Eurozone inflation hit a 13-year high in September, rising at its fastest pace since 2008 as energy costs skyrocketed, with analysts warning that high inflation could continue for several months.
Consumer price inflation in the 19 countries sharing the euro accelerated to 3.4 per cent in September compared with the same month a year ago, up from 3 per cent in August, according to Eurostat, the EU’s statistics agency.
Higher energy prices were the main driver for the surge, increasing by 17.4 per cent, with the effect of production and shipping bottlenecks also playing a part as the price of durable goods rose 2.3 per cent from August.
“Food inflation was little changed on the month, but energy inflation rose from 15.4 per cent to 17.4 per cent due to the combined impact of rising oil, gas and electricity prices,” said Jack Allen-Reynolds, senior Europe economist at Capital Economics.
“Services inflation jumped from 1.1 per cent to a 21-month high of 1.7 per cent, perhaps due to rising prices in the hospitality and travel sectors as tourism numbers rose.”
With the price of natural gas surging and supply chain bottlenecks affecting everything from car production to computer manufacturing, inflation could hit 4 per cent by the end of the year, analysts said.
This is twice the ECB’s target of 2 per cent, but until now the central bank has maintained that any price increases are temporary and will decline relatively quickly in early 2022.
ECB President Christine Lagarde said this week that the central bank must not overreact to rising inflation, but she struck a more cautious tone around the risks of higher prices.
Supply-chain disruptions appear to be getting worse, raising the chances that the inflation hump seeps into underlying prices and creates more permanent pressures as companies adjust pricing and wage policy.
Central banks may be underestimating the inflation risk with “firmer action” needed to combat an accelerating rate of price growth, said Sam Miley, senior economist at the Centre for Economics and Business Research, “if inflation were to take on more structurally-embedded characteristics, such as via wage inflation”.
Growth in energy prices is being driven by several sources, with the wholesale gas market particularly affected.
“Prices have soared amidst curtailed production levels, low international storage levels and elevated levels of global demand. For instance, supplies of gas to Europe from Russia have been limited recently due to heightened domestic demand in the latter,” Mr Miley said.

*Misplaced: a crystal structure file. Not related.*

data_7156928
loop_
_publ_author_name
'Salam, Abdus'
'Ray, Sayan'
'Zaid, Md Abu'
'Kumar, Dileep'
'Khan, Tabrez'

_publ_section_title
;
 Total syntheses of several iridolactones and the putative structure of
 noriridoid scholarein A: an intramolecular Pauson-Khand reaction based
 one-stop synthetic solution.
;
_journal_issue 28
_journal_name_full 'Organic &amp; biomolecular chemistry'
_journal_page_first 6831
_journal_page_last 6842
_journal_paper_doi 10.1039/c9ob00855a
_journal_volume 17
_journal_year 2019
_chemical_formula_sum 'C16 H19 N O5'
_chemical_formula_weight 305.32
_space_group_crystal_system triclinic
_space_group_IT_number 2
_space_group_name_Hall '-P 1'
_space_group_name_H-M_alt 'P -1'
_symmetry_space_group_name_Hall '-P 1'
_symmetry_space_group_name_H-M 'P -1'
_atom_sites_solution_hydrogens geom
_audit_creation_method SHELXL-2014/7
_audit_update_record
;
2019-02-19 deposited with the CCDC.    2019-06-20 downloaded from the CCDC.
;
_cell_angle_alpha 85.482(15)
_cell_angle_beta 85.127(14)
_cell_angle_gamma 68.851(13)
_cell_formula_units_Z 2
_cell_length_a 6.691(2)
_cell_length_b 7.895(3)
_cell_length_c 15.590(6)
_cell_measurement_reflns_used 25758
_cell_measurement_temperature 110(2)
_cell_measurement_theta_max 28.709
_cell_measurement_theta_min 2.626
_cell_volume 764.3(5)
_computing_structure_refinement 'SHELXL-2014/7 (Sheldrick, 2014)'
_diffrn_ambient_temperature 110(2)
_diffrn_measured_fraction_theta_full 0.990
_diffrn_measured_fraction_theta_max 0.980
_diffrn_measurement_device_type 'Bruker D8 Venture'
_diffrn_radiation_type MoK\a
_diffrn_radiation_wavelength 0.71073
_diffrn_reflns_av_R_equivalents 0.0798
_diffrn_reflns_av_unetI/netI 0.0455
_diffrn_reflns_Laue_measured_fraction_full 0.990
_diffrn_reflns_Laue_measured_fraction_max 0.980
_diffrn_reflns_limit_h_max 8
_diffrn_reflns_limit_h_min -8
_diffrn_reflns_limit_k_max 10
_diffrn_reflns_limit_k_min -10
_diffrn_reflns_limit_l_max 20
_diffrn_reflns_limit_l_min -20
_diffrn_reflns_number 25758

“Looking ahead, energy prices are expected to remain elevated, putting further upward pressure on the rate of price growth. Indeed, this situation could worsen if supply shortages linger into the winter months, when demand for energy typically surges.”
The ECB said earlier this month it would trim the pace of its asset purchases over the coming quarter as it took a tentative step towards unwinding emergency economic aid that supported the economic zone during the pandemic.
The central bank said it would buy bonds under its €1.85 trillion Pandemic Emergency Purchase Programme (Pepp) at a pace moderately lower than the €80 billion ($92.75 billion) a month it bought over the previous two quarters.
The eurozone’s economic recovery is expected to continue despite the supply shortages, with 4.6 per cent of annual growth expected in 2021, followed by 4.1 per cent in 2022.
Worries over the price hikes are partly vindicated by core inflation, which strips out energy and other items and stood at 1.9 per cent, up from 1.6 per cent a month earlier.
Even though inflation “is likely to fall sharply next year”, to below 2 per cent, Mr Allen-Reynolds said the current high rates will probably ”raise the chance” of the ECB announcing the end of its Pepp in March at its December meeting.
Energy prices are becoming a growing concern in Europe, with countries considering a wide range of emergency plans to lower prices for consumers.
Brussels is preparing a series of short-term measures, such as cutting value-added tax and excises on energy, in the hope of preserving commitments for more renewable energy sources.